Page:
By Tyler Davidson
By Tyler Davidson
One of Riverside City College’s hallmarks has always been its sense of diversity, whether ethnic or otherwise.
Where America has been thought of as a cultural melting pot, RCC can be seen as a sort of microcosm of that same pot, with several differing interests, cultures and hobbies represented.
This diversity manifests itself in the form of the college’s various clubs and organizations including MUSE, the college’s literary magazine, the Queer Alliance, a group dedicated to increasing tolerance for different sexualities, and the Guitar Ensemble, which affords intermediate to advanced guitarists the opportunity to not only interact with one another, but also to show off their skills to students and non-students alike.
Each of RCC’s clubs, in order to entertain as well as further their cause, hold on-campus events and the Guitar Ensemble is no different. Near the end of the semester, in December, the Ensemble will perform on campus for anyone that wishes to attend.
According to member Brendan Moore, the performances will allow the audience to “gain appreciation for other styles of music that they may not normally listen to…styles like classical guitar, funk and jazz.”
The classical guitar style that Moore speaks of happens to be the forte of Argentinean-born musician Ernesto Bitetti, who will perform at RCC’c Digital Library Auditorium on Oct. 23 at 7 p.m.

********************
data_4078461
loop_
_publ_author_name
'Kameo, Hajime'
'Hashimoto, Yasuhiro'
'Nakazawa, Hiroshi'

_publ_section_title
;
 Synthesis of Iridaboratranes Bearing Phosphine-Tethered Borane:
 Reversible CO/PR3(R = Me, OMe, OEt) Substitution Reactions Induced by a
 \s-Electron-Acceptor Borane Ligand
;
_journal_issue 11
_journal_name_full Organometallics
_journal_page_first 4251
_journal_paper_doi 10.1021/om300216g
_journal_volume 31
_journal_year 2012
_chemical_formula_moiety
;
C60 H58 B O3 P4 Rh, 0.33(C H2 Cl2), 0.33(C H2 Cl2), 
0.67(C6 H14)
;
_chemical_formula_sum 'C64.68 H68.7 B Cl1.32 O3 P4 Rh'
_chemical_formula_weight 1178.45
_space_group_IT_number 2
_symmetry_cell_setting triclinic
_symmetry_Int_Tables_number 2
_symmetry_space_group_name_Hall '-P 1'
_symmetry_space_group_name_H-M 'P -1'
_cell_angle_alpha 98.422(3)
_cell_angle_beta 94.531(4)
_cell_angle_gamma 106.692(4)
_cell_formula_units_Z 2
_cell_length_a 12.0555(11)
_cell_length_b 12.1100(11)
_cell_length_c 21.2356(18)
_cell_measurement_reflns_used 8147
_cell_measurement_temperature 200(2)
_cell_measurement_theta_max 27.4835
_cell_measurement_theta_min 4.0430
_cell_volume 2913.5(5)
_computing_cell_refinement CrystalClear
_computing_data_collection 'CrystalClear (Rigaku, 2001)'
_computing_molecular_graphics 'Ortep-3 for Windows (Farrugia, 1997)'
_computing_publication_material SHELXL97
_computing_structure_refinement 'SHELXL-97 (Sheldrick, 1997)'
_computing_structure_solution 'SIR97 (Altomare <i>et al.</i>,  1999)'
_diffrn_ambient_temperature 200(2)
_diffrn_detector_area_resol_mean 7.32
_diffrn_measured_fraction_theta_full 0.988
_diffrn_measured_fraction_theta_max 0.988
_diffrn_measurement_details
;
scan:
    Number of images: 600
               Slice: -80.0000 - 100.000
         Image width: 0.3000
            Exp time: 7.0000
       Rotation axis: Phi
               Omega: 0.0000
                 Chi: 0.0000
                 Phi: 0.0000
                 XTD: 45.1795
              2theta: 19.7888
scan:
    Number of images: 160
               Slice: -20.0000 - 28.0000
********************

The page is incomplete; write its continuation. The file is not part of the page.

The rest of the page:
Bitetti is a professor at the University of Indiana, alma mater of Guitar Ensemble advisor Peter Curtis.
Curtis notes that “there are great educational benefits to hearing great guitarists perform live,” a sentiment shared by Moore with great enthusiasm.
Moore, who has taken several karate classes at the college, also spoke highly of RCC’s renowned Karate Club.
The Karate Club is known for its impressive and vivid demonstrations. The most recent demonstration, which took place on Sept. 20, lasted one hour, and showcased practitioners of “Genbukai” karate, from the beginning up to the more advanced levels.
The beginners started out with the basics such as blocks, punches and kicks whereas the more advanced students practiced “kata,” or series’ of all three.
Some members even demonstrated weapon fighting, including that of the katana, a type of Japanese sword.
Also included was the traditional board-breaking seen in other karate demos where a student breaks a piece of plywood in two using various strikes. It was an awsome display despite the poor girl who’s board refused to yeild to her blows.
Moore believes that witnessing the demonstration firsthand will do much in the way of opening up students’ minds to what karate is all about.
“[Seeing the demonstration] gives a better understanding about karate,” Moore said. “It’s not just about beating people up but, rather, a way of life. You learn about self-discipline. You improve your mental strength as well as your physical strength. It has a deeper meaning than most people give it credit for.”
These club events and demonstrations do as much to entertain as they do to promote the clubs’ specific causes, and they always reinforce RCC’s image as a college with a rich, diverse atmosphere.